Gail Godwin Godwin, Gail (Vol. 8) - Essay

Godwin, Gail (Vol. 8)

(Contemporary Literary Criticism)

Godwin, Gail 1937–

An American novelist and short story writer, Godwin focuses on the perception of self as well as of the physical world. Her interest in writing, she says, is precipitated by a need "to expand awareness of the possibilities of experience." Joyce Carol Oates comments on Godwin's work, "in exploring extremities of human behavior … such art saves us from these experiences and is cathartic in the best sense of the term." (See also CLC, Vol. 5, and Contemporary Authors, Vols. 29-32, rev. ed.)

As a novelist whose books tend to pivot on classic feminist issues, Gail Godwin will undoubtedly be shelved as yet another women's writer. But this would be a gross injustice. Godwin's appeal goes far beyond feminism, and the basis for this is her talent. Godwin is an extraordinarily good writer…. "The Odd Woman" could be compared, in sensitivity and brilliance, to the best of Doris Lessing and Margaret Drabble (two writers who have vociferously rejected the feminist categorization of their work)….

"The Odd Woman" is written with a light, witty touch. It is a cerebral, reflective novel—most of the action takes place in Jane's mind—and a pleasure to read. Godwin's prose is elegant, full of nuance and feeling, and sparkling with ironic humor. At times it feels like a 19th-century novel. Godwin has the self-consciousness of an author who knows her characters well, maneuvering them through this long, complex book with skill and grace….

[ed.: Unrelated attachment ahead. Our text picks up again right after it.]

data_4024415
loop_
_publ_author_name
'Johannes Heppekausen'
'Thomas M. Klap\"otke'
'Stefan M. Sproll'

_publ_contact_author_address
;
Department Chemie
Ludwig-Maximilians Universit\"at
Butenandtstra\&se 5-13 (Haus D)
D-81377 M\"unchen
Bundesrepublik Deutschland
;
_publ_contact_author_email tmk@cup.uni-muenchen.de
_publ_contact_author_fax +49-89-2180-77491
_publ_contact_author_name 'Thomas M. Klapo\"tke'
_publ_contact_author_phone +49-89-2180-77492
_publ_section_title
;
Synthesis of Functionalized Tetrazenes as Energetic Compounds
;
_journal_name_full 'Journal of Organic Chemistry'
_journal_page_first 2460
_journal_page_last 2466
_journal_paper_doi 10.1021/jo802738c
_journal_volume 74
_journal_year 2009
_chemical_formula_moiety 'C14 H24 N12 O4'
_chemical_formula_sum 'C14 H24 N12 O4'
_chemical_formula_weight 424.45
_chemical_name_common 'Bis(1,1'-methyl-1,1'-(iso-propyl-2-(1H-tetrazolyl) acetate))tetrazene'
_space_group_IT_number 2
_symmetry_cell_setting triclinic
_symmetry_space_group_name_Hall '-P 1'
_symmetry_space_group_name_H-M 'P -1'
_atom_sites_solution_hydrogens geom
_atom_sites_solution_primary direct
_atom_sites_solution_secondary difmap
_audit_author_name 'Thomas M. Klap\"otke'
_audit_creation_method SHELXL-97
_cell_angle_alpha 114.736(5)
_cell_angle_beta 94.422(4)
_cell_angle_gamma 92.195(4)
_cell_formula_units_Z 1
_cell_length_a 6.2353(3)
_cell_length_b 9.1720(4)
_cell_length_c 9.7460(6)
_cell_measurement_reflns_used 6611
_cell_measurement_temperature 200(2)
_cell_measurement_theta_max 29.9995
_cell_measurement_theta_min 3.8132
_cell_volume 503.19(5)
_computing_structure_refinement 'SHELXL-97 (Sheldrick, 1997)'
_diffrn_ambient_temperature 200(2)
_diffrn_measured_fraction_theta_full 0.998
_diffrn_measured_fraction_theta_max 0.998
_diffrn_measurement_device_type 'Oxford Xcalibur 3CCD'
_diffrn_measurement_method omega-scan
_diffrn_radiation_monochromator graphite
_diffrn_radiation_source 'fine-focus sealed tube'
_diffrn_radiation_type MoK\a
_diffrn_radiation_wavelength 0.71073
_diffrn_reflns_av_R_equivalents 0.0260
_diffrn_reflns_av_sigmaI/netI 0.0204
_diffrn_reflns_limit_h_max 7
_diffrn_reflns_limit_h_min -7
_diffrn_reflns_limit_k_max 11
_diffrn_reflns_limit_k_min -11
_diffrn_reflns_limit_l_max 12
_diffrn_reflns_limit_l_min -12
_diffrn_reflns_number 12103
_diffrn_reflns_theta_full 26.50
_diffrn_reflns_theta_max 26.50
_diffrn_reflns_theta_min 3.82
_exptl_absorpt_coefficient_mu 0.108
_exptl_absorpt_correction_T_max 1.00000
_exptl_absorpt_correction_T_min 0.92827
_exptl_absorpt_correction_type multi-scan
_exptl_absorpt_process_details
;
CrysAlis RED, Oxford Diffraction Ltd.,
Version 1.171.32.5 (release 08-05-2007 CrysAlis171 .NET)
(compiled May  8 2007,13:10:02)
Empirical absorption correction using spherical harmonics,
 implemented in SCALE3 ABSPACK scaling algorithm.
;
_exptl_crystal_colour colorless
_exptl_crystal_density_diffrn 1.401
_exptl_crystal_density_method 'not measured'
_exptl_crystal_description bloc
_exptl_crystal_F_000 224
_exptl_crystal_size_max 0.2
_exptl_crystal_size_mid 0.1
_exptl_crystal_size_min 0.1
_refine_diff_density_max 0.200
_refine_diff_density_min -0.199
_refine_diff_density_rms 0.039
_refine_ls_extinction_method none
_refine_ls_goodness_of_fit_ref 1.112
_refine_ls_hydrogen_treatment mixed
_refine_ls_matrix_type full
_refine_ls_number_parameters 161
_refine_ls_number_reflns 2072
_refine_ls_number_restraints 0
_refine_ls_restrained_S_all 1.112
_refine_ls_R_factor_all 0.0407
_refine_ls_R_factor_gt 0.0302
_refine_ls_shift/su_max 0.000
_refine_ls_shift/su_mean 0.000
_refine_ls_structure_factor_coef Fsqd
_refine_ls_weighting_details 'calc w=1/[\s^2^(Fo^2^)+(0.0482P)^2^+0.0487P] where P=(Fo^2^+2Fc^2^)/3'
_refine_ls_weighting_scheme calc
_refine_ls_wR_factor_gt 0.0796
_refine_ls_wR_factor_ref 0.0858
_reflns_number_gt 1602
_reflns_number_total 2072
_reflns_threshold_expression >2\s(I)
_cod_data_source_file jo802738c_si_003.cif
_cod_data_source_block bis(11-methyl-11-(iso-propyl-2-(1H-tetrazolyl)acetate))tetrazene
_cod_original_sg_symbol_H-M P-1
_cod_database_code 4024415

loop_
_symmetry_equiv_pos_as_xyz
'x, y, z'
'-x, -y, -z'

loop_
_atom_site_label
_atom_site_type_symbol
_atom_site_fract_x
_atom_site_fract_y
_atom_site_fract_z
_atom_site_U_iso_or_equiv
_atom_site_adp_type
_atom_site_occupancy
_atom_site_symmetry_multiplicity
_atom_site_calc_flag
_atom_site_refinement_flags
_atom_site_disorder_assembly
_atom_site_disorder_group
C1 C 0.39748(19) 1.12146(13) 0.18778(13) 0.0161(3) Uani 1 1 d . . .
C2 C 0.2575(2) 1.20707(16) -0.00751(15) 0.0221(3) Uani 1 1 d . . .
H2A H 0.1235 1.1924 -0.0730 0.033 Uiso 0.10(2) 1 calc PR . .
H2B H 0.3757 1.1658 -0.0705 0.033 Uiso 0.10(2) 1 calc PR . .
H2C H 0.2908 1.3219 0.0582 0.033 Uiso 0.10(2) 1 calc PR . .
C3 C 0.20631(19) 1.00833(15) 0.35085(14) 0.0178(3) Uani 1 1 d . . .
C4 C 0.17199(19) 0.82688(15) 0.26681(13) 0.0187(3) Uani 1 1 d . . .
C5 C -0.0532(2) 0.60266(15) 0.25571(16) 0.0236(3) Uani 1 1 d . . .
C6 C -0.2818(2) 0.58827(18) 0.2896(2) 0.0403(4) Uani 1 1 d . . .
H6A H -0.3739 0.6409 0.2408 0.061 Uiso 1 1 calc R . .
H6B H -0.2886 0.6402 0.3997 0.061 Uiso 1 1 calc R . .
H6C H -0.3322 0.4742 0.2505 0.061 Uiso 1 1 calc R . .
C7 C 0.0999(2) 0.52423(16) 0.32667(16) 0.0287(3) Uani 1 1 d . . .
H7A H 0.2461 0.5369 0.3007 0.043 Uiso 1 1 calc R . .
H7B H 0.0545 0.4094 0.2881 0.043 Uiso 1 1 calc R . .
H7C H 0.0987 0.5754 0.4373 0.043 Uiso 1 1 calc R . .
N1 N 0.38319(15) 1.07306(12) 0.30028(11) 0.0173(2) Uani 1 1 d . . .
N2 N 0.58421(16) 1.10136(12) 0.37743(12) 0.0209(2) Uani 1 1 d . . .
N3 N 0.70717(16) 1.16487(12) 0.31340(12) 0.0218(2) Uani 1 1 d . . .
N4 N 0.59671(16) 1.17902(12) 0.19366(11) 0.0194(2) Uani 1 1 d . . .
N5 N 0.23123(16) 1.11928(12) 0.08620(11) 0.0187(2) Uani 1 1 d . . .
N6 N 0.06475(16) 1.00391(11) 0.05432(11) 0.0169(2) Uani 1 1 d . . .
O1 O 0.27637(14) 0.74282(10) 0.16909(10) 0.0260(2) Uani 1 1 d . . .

"The Odd Woman" is Gail Godwin's best and most ambitious book. It is not only twice as long as her previous novels, but far more complex, spanning several generations and a remarkable range of female characters, all successfully realized. While Godwin never tells us what women really want, her exploration of their longings and desires is fascination enough. (p. 4)

Lore Dickstein, in The New York Times Book Review (© 1974 by The New York Times Company; reprinted by permission), October 20, 1974.

[The Odd Woman] is about the past and its relation to the present, about the relationship between literature and life, about [the protagonist's] living more in the nineteenth century (her teaching speciality) than in the present. For Jane's essential problem is her inability to live in her own "real life." Her only "letting go," her only abandonment, is to her imagination…. [Neither] Jane nor Gabriel [her lover] can create the paradoxical union of motivations Godwin sets up as ideal in her epigraph: consciousness of human limitation and of the infinite.

Like other contemporary women's novels, The Odd Woman points toward a future which will resolve some of its female ambivalence. And stylistically, it reads more like life than fiction. It is an important woman's book, one which is mature and quietly intelligent. (p. 121)

Dianne F. Sadoff, in The Antioch Review (copyright © 1975 by The Antioch Review, Inc.; reprinted by permission of the editors), Vol. 33, No. 2, 1975.